“It’s like cancer,” sad America Paredes, who teaches MHFA in Washington, DC. “You don’t wait until a person has stage four cancer to treat them. You start as soon as the cancer’s detected.”

Paredes said she’s been constantly surprised by how uninformed people are about the basics of mental health. Many of her students come in with pop culture as their only previous source of information about mental illness.

Others are intimately familiar with mental health issues because they’ve come to Paredes’ classes to learn how to get their friends or family to understand what they’re going through — without forcing their loved ones to take the class themselves. When those students open up about their own mental illnesses, it can help put a friendly face on something so unfamiliar to many.

“I’ve seen people in classes be like, ‘You have depression? But I’ve been sitting next to you this whole time and you’ve just been normal,'” she said. “When those kind of connections are made, the stigma just fades away.”

Gibb said he hopes someday the training will become as universally mandatory as standard first aid courses. And some states already see it that way.

In Wyoming, where suicide rates are the fourth highest in the country, some state agencies have required staff to go through the training. And Crawford, who has been a certified MHFA instructor for barely a year, has already taught the course to the staff of the five major state prisons in Wyoming. And, as a state so traditionally seeped in gun culture — but so affected by gun-related suicides — she knows her job is more important than ever.

“it’s amazing the stuff that comes out of these classes,” she said. “I’m always surprised by how many people have a personal story of how suicide affected their life — whether its their father, their friends, their friend’s friend. It’s clearly very close to home for almost everyone in the room.”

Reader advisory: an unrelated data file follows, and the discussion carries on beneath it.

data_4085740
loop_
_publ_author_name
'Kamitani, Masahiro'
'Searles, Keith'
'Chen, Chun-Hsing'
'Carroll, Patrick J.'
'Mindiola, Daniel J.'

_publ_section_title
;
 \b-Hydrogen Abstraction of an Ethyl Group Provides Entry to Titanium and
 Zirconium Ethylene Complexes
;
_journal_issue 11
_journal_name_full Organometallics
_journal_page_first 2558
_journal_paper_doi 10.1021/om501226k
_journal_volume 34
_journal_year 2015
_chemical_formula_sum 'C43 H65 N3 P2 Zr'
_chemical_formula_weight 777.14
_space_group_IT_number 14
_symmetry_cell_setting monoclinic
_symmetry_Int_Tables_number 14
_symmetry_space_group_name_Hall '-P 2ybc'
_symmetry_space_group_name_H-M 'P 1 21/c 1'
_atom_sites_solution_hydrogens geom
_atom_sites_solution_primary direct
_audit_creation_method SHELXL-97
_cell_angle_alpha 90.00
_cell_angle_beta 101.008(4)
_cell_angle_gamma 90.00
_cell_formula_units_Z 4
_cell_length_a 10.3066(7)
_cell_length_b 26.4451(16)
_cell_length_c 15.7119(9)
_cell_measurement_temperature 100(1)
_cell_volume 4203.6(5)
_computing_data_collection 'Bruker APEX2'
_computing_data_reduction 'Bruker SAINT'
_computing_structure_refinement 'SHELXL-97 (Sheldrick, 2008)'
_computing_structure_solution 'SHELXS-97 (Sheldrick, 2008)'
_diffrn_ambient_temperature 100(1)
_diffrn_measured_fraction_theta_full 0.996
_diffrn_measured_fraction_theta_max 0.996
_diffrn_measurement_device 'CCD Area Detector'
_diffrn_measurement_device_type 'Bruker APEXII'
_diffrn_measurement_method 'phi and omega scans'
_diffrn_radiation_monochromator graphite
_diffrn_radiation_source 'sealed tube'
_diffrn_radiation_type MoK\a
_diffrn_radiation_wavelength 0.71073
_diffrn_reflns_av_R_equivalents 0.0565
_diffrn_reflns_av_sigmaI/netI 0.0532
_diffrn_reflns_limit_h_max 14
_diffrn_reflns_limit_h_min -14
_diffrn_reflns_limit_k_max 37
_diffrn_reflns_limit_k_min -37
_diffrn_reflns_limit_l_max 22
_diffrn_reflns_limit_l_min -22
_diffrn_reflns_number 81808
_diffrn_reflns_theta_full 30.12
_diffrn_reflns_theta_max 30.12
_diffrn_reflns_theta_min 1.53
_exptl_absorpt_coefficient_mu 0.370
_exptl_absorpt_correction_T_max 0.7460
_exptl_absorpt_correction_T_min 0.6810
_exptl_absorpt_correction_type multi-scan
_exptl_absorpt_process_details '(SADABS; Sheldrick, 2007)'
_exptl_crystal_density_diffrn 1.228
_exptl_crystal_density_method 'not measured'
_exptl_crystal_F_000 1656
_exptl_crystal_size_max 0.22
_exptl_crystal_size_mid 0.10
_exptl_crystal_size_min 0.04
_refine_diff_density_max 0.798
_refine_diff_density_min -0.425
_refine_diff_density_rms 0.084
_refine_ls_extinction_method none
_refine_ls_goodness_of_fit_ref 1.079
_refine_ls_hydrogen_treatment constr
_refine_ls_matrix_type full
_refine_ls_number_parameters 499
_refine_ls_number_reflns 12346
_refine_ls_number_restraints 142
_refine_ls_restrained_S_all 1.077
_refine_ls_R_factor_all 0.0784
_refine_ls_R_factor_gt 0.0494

But she’s not trying to push any agenda. Linking gun accessibility and suicide is something she’s watched students do on their own during a course, whether or not its related to mental health.

“I know mental health training isn’t the only way the state can help change things, but it starts the conversation, and breaks the silence,” she said. “I have hope.”

Jill Ramsey, who has trained over 4,000 people in Alaska in MHFA, said that shattering this stigma-driven silence is key in getting communities — especially small, rural ones — to face real mental health crises. Alaska ranks second in the country for having the highest suicide rate.

“These conversations have to happen. This isn’t just family business, something to be ashamed of, this is something we have to talk about,” she said.

In many cases, Ramsey has taught a group who has recently lost a community member to suicide — often sparked by an undetected mental health struggle. “It’s heartbreaking have a classroom asking you what the should have done differently,” she said.

Alaska also has a drastically small number of health care providers for its population and state size. Ramsey sometimes travels a thousand miles to remote towns or Native Alaskan communities to teach. In some small communities that lack any mental health resources whatsoever, people without a college degree are the most informed on the issue — just because they’ve taken the MHFA.

Like other instructors, Ramsey said her favorite part of teaching is watching her students’ transformation.

“Undoing preconceived judgments and misinformation is a beautiful process,” she said. “The people who come in with one strict opinion and leave open minded — they are the true champions of the class.”